• Revenue recognised from performance obligations that were satisfied (or partially satisfied) during the prior year (e.g. adjustments to transaction price).

NFPs must also explain when performance obligations are satisfied and how this relates to the timing of payments from customers.
While a formal reconciliation is not strictly required, NFPs must explain significant changes to contract assets and contract liabilities during the period using qualitative and quantitative information.

Performance obligations

AASB 15, RDR and Simplified Disclosures also require disclosure of the following about performance obligations:

  • When the entity typically satisfies the performance obligations
  • Significant payments terms such as when payment is due, whether there is a significant financing component, whether consideration is variable and whether the estimate of variable consideration is typically constrained
  • Nature of goods or services that the NFP has promised to transfer, including if there are performance obligations for the NFP to arrange for another party to deliver the goods and services (this may be common in NFP arrangements)
  • Obligations for returns and refunds (may not be common for NFPs), and
  • Types of warranties and related obligations.

Transaction price allocated to remaining performance obligations

At the end of the reporting period, AASB 15 requires Tier 1 NFPs to disclose the aggregate amount of the transaction price allocated to performance conditions that will be satisfied in future years, indicating either qualitatively or quantitatively (in appropriate time bands) when the NFP expects to recognise this revenue.

This disclosure is not required for Tier 2 NFPs applying either RDR or Simplified Disclosures.

Significant judgements

AASB 15 requires that Tier 1 NFPs must disclose significant judgements made when determining timing of satisfaction of performance obligations, including:

  • For performance obligations satisfied over time - the method used to recognise revenue such as the input or output method, and why that method provides a faithful depiction of how goods and services are transferred to customers
  • For performance obligations satisfied at a point in time – significant judgements made in evaluating when the customer obtains control of the promised goods and services.

Tier 2 NFPs, regardless of whether RDR or Simplified Disclosures is applied, do not need to provide the disclosures shaded in grey above.

Tier 2 entities applying Simplified Disclosures also do not need to include ‘point in time’ disclosures shaded in red above.

Additional requirements for Tier 1 NFPs

AASB 15 also requires that Tier 1 NFPs disclose information about the methods, inputs and assumptions used to:

  • Determine the transaction price (e.g. estimating variable consideration)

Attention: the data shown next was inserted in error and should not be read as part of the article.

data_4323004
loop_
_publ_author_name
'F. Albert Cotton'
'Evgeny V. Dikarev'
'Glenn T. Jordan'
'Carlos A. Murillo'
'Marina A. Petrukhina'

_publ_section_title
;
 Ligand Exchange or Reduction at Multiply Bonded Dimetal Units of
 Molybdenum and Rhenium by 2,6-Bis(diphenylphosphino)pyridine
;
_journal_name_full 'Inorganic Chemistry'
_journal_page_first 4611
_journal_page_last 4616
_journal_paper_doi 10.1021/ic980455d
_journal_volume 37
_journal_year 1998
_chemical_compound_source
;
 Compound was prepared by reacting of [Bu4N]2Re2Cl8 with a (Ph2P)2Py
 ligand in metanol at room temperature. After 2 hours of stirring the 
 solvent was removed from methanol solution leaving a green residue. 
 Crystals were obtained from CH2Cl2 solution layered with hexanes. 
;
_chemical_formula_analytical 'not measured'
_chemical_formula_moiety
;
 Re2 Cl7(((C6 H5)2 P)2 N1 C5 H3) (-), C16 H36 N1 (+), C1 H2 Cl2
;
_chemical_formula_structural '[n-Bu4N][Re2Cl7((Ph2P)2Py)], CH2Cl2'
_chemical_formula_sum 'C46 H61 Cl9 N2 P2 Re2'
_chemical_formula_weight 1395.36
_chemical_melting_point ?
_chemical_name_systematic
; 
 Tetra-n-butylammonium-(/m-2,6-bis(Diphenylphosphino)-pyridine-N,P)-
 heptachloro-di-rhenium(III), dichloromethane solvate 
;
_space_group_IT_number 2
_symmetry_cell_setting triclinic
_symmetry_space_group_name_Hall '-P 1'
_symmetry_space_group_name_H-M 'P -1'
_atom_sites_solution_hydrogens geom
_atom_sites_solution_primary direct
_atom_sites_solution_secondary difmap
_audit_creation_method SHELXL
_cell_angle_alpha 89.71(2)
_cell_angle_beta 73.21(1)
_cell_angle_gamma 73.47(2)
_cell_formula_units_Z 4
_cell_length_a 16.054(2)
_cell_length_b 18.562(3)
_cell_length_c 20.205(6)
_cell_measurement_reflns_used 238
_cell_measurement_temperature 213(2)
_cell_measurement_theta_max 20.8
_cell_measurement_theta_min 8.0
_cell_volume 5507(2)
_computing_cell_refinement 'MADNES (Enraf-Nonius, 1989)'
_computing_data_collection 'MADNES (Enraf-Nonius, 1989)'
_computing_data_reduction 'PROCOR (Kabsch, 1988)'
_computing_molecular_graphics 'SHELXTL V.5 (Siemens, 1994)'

• Assess whether an estimate of variable consideration is constrained
  • Allocate the transaction price, including estimating stand-alone selling prices and allocating discounts and variable consideration to specific parts of the contract
  • Measuring obligations for returns and refunds.

Costs to obtain or fulfil a contract with a customer

If an NFP has recognised costs to obtain or fulfil a contract as an asset, it must disclose:

  • The judgements made in determining the amount of the costs incurred to obtain or fulfil a contract with a customer
  • The method it uses to determine the amortisation for each reporting period
  • The closing balances of assets recognised by main category of asset (e.g. costs to obtain contracts with customers, pre-contract costs and setup costs), and
  • Amount of amortisation and any impairment losses recognised in the reporting period.

The above disclosures also apply to Tier 2 NFPs applying RDR (except for disclosures shaded in grey). They are not required for Simplified Disclosures.

More information

For more information on accounting issues facing NFPs, please refer to our recent webinar, NFPs – Getting ready for 30 June reporting.

Need assistance?

Please contact one of our NFP Advisory Partners if you requires assistance with any NFP matters, including preparation of your 30 June 2021 revenue disclosures.

Subscribe to Accounting News

SUBSCRIBE

This publication has been carefully prepared, but is general commentary only. This publication is not legal or financial advice and should not be relied upon as such. The information in this publication is subject to change at any time and therefore we give no assurance or warranty that the information is current when read. The publication cannot be relied upon to cover any specific situation and you should not act, or refrain from acting, upon the information contained therein without obtaining specific professional advice. Please contact the BDO member firms in Australia to discuss these matters in the context of your particular circumstances.

BDO Australia Ltd and each BDO member firm in Australia, their partners and/or directors, employees and agents do not give any warranty as to the accuracy, reliability or completeness of information contained in this article nor do they accept or assume any liability or duty of care for any loss arising from any action taken or not taken by anyone in reliance on the information in this publication or for any decision based on it, except in so far as any liability under statute cannot be excluded. Read full Disclaimer.